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Restaurant Economics

by Elaine Schwartz    •    Apr 10, 2011    •    220 Views    •    TIME TO READ: 1 minute

For a new restaurant in Chicago, Next, no one is sitting at the phone taking reservations. Instead, online, you can buy a ticket for a table seating 2 or 4 (not 3 or 5). According to Chicago Magazine, the tickets are nonrefundable, include the tip and tax, and extras such as wine.

Benefits?

  • No “underutilized” seats (capital) because a table for 4 has 4 paid for instead of the 3 people who might be dining.
  • No telephone reservationists (a labor saving approach).
  • Variable pricing, based on demand and costs. The owners plan to use peak pricing by charging more for the 7 pm Saturday reservation that everyone wants and less for 9:30 on Tuesday evening. Then, like airlines, prices can change as demand changes.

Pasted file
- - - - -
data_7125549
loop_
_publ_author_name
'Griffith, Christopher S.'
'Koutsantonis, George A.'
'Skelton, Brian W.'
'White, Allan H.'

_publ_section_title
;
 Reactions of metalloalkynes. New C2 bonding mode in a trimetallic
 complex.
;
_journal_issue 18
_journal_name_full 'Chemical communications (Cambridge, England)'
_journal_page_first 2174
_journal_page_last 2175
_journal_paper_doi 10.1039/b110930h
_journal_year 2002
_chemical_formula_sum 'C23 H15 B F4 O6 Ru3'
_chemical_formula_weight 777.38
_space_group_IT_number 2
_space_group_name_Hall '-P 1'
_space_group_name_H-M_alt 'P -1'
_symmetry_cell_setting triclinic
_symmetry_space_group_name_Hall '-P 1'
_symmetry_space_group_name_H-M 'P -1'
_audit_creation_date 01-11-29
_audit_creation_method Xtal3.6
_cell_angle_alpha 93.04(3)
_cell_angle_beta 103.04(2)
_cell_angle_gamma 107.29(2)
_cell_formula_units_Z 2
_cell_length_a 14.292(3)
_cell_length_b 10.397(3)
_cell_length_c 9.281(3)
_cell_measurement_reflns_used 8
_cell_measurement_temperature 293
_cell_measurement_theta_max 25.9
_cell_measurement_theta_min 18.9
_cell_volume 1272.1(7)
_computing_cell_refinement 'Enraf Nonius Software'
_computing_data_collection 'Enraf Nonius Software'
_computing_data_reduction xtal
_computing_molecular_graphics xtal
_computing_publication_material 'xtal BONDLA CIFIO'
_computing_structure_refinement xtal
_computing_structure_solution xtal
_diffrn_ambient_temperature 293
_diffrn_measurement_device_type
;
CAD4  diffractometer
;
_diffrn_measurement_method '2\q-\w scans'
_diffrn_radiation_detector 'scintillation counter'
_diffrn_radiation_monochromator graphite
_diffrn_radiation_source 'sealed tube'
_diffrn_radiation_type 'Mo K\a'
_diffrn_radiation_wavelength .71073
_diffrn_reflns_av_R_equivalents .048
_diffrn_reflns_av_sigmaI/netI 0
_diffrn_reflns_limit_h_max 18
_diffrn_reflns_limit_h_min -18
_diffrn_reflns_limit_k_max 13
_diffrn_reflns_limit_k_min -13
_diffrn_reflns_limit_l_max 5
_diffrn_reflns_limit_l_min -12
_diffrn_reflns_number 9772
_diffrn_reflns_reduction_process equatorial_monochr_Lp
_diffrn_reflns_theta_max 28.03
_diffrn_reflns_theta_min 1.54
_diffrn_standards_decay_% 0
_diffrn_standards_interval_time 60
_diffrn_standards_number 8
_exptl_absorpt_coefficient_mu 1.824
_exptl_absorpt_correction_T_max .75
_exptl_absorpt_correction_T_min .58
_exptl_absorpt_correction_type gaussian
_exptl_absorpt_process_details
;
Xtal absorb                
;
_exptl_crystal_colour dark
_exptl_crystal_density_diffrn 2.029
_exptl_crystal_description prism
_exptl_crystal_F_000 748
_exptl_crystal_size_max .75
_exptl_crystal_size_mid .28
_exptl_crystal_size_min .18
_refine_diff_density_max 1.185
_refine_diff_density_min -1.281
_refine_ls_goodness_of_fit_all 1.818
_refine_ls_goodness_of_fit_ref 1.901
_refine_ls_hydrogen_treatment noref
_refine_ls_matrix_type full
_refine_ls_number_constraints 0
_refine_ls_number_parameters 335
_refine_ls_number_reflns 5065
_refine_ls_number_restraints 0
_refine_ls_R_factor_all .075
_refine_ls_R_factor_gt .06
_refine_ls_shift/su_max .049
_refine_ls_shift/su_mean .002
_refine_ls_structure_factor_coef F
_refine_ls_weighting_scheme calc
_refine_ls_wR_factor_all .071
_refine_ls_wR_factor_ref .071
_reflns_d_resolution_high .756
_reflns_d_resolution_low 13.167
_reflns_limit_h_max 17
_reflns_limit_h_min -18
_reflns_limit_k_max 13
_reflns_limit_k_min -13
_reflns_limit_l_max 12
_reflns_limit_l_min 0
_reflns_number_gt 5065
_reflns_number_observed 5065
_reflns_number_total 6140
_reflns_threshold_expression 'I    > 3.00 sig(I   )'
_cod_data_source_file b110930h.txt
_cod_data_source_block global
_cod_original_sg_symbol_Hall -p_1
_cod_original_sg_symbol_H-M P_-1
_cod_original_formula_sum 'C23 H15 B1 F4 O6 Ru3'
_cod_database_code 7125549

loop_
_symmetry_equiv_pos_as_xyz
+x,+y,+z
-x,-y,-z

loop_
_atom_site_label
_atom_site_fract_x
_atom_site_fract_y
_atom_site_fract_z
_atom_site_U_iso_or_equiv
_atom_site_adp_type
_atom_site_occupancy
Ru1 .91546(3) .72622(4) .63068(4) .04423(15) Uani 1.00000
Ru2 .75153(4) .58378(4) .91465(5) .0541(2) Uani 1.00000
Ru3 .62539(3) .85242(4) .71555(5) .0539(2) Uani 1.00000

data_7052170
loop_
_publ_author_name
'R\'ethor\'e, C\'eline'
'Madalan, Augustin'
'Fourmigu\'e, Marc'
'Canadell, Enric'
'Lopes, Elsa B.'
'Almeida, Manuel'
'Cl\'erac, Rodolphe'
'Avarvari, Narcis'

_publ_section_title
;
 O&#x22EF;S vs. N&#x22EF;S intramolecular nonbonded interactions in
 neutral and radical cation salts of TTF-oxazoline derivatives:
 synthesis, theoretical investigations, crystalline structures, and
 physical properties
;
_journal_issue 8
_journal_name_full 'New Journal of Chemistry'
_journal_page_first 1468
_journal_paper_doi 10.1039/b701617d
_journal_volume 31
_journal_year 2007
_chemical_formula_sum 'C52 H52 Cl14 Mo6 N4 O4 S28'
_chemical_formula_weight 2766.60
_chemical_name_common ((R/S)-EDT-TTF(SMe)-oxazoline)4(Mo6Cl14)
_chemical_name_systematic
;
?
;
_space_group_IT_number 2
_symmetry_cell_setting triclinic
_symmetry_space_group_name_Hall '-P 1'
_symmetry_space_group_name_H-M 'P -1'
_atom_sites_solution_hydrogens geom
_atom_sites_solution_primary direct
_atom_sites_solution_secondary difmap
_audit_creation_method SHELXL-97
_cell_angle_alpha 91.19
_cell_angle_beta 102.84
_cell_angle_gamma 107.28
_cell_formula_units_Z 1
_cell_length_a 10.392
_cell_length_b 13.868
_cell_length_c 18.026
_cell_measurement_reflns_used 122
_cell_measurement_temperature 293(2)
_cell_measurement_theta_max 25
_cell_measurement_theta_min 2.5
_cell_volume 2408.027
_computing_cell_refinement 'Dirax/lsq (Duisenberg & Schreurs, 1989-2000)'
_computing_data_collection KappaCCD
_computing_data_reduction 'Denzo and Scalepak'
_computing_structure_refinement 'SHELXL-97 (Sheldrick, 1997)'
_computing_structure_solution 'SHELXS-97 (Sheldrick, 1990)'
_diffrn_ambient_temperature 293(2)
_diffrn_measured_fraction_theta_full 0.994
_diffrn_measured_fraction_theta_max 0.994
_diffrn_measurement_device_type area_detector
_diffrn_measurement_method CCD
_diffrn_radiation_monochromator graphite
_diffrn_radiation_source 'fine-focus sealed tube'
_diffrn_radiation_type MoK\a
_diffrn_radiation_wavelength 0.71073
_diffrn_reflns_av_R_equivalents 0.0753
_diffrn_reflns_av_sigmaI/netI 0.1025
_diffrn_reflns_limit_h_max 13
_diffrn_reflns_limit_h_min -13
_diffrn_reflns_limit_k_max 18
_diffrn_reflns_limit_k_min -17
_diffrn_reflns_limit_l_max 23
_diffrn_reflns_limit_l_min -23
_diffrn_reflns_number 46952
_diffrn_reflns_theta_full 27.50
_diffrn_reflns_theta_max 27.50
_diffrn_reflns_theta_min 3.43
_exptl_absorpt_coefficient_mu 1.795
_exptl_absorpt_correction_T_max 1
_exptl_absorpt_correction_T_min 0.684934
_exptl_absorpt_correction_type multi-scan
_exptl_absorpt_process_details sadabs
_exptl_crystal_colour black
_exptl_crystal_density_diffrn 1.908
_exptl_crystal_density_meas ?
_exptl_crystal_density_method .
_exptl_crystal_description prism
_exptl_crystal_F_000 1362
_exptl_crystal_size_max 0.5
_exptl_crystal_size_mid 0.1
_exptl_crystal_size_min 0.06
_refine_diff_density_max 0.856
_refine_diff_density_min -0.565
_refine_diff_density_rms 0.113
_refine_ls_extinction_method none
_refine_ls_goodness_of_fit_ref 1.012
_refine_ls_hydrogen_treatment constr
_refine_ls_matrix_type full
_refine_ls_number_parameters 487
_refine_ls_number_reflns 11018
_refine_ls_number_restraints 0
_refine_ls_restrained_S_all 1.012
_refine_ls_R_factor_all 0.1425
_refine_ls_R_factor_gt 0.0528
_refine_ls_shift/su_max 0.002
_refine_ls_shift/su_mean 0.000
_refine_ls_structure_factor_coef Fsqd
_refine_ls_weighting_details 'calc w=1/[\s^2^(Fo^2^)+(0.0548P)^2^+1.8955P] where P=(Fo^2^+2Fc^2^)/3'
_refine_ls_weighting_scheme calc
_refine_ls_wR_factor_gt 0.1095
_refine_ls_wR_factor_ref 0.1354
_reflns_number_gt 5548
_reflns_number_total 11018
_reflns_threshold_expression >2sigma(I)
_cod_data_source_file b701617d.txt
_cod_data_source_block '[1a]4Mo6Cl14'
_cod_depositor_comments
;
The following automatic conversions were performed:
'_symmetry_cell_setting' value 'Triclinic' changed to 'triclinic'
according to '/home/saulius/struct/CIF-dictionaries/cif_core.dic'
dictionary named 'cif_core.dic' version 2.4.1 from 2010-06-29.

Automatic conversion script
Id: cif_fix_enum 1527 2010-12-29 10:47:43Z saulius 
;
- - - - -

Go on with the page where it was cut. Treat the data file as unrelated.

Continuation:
• And finally, through the new software designed for this approach, they are changing the market structure for online booking; OpenTable, where most people book online, will have new competition.

With a waiting list of thousands, Next restaurant tickets are being resold on Craigslist and eBay.

The Economic Lesson

Proving again that economics need not be the dismal science, a restaurant can provide examples of capacity utilization, demand and supply, variable pricing, technological innovation, and competition.

Chef Achatz referred to diminishing returns in a recent interview when he said that he believed in small portions (and a 23 course meal).

 

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